Two more Frequently Asked Questions about Communist Chinese Military Companies (note that neither the program, nor the FAQ section includes the word “Communist”, but the OFAC Notice does):
863. Can U.S. persons custody, offer for sale, serve as a transfer agent, and trade in covered securities?
For purposes of E.O. 13959, activity by U.S. persons related to the following services are considered permissible, to the extent that such support services are not provided to U.S. persons in connection with prohibited transactions: clearing, execution, settlement, custody, transfer agency, back-end services, as well as other such support services.
864. Does the prohibition in E.O. 13959 apply to transactions in securities of a Communist Chinese military company subsidiary with a name that exactly or closely matches the name of an entity identified in the Annex to E.O. 13959?
Yes. As stated in FAQ 858, the prohibitions of E.O. 13959 apply with respect to “publicly traded securities (or any publicly traded securities that are derivative of, or are designed to provide investment exposure to, such securities) of an entity with a name that exactly or closely matches the name of an entity identified in the Annex to E.O. 13959 (effectively January 11, 2021).” OFAC has published and will continue to update a list on its website to aid in the implementation of E.O. 13959, including the names of certain entities that closely match the name of entities identified in the Annex to E.O. 13959. Among other names, OFAC’s current list includes (1) China Telecommunications Corp. / China Telecommunications; (2) China Mobile Communications Group / China Mobile Communications / China Mobile Communications Group Co Ltd; and (3) China United Network Communications Group Co Ltd / China United Network Communications Ltd. These names closely match the names of China Telecom Corporation Limited (NYSE: CHA), China Mobile Limited (NYSE: CHL), and China Unicom (Hong Kong) Limited (NYSE: CHU). Transactions in the securities of any Communist Chinese military company subsidiary (whether expressly listed or not) are prohibited if the subsidiary’s name exactly or closely matches the name of these or any other entities identified in the Annex to E.O. 13959 or the name of any Communist Chinese military company listed by the Departments of the Treasury or Defense.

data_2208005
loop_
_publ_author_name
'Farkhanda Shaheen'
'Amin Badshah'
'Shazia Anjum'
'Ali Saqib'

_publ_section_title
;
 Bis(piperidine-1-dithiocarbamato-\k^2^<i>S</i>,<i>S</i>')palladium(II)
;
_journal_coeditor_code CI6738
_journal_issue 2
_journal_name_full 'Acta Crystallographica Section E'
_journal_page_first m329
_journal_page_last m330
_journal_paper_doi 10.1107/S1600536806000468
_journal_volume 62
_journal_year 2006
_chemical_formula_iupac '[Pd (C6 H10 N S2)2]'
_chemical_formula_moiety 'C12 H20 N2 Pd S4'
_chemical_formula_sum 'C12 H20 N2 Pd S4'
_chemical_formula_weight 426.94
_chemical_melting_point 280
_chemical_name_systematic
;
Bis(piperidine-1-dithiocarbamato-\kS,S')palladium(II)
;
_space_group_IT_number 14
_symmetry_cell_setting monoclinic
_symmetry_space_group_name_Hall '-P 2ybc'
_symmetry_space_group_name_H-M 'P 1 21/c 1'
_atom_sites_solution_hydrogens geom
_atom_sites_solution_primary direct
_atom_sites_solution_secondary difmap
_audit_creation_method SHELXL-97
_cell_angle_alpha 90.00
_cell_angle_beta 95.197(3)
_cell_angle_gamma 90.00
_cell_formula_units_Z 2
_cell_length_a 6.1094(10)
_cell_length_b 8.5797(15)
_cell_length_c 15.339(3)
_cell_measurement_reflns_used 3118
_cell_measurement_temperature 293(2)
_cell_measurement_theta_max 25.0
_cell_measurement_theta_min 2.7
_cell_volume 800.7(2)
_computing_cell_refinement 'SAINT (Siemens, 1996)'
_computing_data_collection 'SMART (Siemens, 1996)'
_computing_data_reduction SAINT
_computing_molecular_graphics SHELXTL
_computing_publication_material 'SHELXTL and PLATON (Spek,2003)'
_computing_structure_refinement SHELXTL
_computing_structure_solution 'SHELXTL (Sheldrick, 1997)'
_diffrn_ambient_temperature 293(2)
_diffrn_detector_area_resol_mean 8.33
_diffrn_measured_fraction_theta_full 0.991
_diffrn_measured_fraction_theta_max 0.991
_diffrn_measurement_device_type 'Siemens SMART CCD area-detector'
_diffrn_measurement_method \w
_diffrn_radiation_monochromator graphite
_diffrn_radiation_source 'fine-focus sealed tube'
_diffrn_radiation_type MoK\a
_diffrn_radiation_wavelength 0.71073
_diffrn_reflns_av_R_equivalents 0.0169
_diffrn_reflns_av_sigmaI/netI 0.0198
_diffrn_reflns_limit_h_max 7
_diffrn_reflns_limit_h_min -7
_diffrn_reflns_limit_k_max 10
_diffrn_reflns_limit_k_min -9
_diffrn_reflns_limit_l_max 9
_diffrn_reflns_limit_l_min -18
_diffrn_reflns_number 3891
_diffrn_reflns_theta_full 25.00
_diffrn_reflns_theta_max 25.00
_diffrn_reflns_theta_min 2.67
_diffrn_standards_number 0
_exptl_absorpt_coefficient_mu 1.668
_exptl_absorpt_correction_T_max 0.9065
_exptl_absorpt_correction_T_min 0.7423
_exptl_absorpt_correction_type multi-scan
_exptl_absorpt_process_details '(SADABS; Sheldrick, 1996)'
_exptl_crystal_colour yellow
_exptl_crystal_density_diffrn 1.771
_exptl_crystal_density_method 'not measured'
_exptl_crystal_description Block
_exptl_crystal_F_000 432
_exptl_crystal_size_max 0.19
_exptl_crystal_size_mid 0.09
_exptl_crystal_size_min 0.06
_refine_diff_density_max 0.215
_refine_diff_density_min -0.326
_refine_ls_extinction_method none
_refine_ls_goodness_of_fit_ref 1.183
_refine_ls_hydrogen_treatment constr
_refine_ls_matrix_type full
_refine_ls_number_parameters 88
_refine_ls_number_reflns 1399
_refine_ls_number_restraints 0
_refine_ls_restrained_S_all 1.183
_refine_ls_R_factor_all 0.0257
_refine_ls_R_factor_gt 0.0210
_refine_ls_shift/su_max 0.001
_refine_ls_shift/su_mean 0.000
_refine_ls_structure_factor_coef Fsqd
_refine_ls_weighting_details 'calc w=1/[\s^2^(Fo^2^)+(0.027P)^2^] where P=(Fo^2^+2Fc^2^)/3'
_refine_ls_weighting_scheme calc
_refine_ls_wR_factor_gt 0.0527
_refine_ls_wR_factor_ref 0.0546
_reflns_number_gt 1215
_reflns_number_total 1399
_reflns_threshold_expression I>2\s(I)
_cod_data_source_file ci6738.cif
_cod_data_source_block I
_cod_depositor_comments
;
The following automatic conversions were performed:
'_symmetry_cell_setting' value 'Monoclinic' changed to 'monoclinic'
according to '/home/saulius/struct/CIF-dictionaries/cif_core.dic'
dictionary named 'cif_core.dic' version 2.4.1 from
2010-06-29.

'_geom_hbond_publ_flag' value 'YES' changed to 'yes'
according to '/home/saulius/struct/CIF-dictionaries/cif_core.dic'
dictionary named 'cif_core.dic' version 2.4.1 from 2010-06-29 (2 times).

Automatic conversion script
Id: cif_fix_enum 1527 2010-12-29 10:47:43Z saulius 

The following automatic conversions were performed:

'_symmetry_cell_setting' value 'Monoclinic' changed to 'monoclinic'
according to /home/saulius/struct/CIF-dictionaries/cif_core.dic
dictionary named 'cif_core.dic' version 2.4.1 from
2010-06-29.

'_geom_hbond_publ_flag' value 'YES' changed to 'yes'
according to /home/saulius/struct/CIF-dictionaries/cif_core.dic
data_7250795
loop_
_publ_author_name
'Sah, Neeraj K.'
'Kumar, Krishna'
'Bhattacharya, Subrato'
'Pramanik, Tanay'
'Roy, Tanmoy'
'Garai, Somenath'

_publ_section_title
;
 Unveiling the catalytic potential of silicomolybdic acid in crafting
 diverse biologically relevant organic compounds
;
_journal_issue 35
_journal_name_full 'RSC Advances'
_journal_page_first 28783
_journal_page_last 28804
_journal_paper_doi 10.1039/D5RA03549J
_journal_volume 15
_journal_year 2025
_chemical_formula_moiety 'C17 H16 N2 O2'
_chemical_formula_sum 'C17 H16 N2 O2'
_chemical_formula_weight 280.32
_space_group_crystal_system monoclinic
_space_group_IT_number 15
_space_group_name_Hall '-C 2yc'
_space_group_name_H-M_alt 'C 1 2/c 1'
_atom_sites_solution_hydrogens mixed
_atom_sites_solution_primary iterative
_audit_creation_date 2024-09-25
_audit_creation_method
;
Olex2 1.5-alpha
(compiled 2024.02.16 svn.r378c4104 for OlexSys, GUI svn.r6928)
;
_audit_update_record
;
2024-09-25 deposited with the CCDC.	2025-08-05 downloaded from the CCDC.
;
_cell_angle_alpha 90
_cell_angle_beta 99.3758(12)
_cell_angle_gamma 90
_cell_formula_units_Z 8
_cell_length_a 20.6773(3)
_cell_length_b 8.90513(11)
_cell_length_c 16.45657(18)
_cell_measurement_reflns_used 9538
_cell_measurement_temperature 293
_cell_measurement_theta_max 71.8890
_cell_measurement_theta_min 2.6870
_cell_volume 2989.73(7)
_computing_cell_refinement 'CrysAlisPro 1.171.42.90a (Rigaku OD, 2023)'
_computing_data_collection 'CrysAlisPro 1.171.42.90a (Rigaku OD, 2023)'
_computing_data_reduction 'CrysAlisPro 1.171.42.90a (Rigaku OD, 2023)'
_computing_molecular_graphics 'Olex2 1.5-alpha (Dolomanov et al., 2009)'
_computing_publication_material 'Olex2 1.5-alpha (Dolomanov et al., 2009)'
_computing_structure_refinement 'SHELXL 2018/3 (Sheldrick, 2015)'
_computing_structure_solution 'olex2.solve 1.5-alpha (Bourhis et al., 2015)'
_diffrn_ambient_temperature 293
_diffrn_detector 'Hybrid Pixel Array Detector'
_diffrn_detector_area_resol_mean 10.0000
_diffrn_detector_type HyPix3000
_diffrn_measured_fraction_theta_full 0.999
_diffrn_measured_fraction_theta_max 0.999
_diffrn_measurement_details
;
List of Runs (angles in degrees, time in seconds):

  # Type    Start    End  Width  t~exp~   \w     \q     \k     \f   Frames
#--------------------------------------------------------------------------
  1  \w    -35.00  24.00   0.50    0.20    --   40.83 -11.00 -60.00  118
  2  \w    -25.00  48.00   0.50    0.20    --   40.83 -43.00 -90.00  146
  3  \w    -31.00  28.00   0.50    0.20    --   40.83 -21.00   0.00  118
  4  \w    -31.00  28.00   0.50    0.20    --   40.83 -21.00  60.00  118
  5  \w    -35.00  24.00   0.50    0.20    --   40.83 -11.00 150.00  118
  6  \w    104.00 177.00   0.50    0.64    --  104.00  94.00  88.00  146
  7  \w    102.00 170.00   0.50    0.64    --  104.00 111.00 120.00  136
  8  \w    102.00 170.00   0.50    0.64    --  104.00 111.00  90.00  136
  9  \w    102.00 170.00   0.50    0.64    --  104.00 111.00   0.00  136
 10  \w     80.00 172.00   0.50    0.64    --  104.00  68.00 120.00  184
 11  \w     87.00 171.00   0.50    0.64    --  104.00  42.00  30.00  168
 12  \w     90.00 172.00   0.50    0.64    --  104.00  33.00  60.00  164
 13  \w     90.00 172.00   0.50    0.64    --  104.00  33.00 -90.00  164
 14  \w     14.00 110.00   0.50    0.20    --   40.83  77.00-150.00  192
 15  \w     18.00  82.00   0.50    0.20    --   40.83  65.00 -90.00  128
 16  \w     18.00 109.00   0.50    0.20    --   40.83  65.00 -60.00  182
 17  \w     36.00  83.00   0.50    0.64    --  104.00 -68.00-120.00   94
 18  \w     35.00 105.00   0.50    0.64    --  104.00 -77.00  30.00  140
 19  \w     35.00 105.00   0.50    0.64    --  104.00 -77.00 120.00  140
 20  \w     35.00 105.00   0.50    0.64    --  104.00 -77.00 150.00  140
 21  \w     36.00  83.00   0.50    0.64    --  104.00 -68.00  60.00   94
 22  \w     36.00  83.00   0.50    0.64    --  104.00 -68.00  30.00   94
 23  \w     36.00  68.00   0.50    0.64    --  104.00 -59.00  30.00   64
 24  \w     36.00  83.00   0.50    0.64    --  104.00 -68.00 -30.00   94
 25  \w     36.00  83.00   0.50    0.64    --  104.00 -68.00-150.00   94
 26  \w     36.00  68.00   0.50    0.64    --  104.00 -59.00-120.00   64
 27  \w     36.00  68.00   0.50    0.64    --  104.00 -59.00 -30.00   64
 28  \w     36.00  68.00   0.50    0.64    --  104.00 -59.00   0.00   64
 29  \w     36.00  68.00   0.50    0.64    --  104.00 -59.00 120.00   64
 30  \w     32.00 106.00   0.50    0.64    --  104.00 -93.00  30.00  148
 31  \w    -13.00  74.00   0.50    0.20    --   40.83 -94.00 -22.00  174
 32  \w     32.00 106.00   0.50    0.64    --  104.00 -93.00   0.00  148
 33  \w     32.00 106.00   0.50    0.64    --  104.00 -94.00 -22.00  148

In addition, as OFAC stated in FAQ 860, the prohibitions in section 1(a)(i) of E.O. 13959 expressly apply to “any securities that are derivative of, or are designed to provide investment exposure to” the publicly traded securities of any Communist Chinese military company, including American depository receipts (ADRs).
The prohibition in section 1(a)(i) of E.O. 13959 takes effect at 9:30 a.m. eastern time on January 11, 2021. Compliance with this prohibition is measured by trade date, rather than settlement date.
OK… I have a problem with this one… it could be construed as just a poor wording choice, but the fact is that, not only is the E.O. explicit that only companies explicitly designated are covered by the E.O.’s restrictions. It also directly contradicts FAQ 857, which says:
The prohibitions in E.O. 13959 apply to any subsidiary of a Communist Chinese military company, after such subsidiary is publicly listed by Treasury pursuant to section (4)(a)(iii) of the Order.
Now, let’s assume it was a poor wording choice. Yes, if the name on the securities corresponds to the same entity that is listed by either Defense or Treasury, yes, those securities are off-limits. But, if the parent is designated and the subsidiary is not, and has a similar name, the securities of the subsidiary are OK to deal in.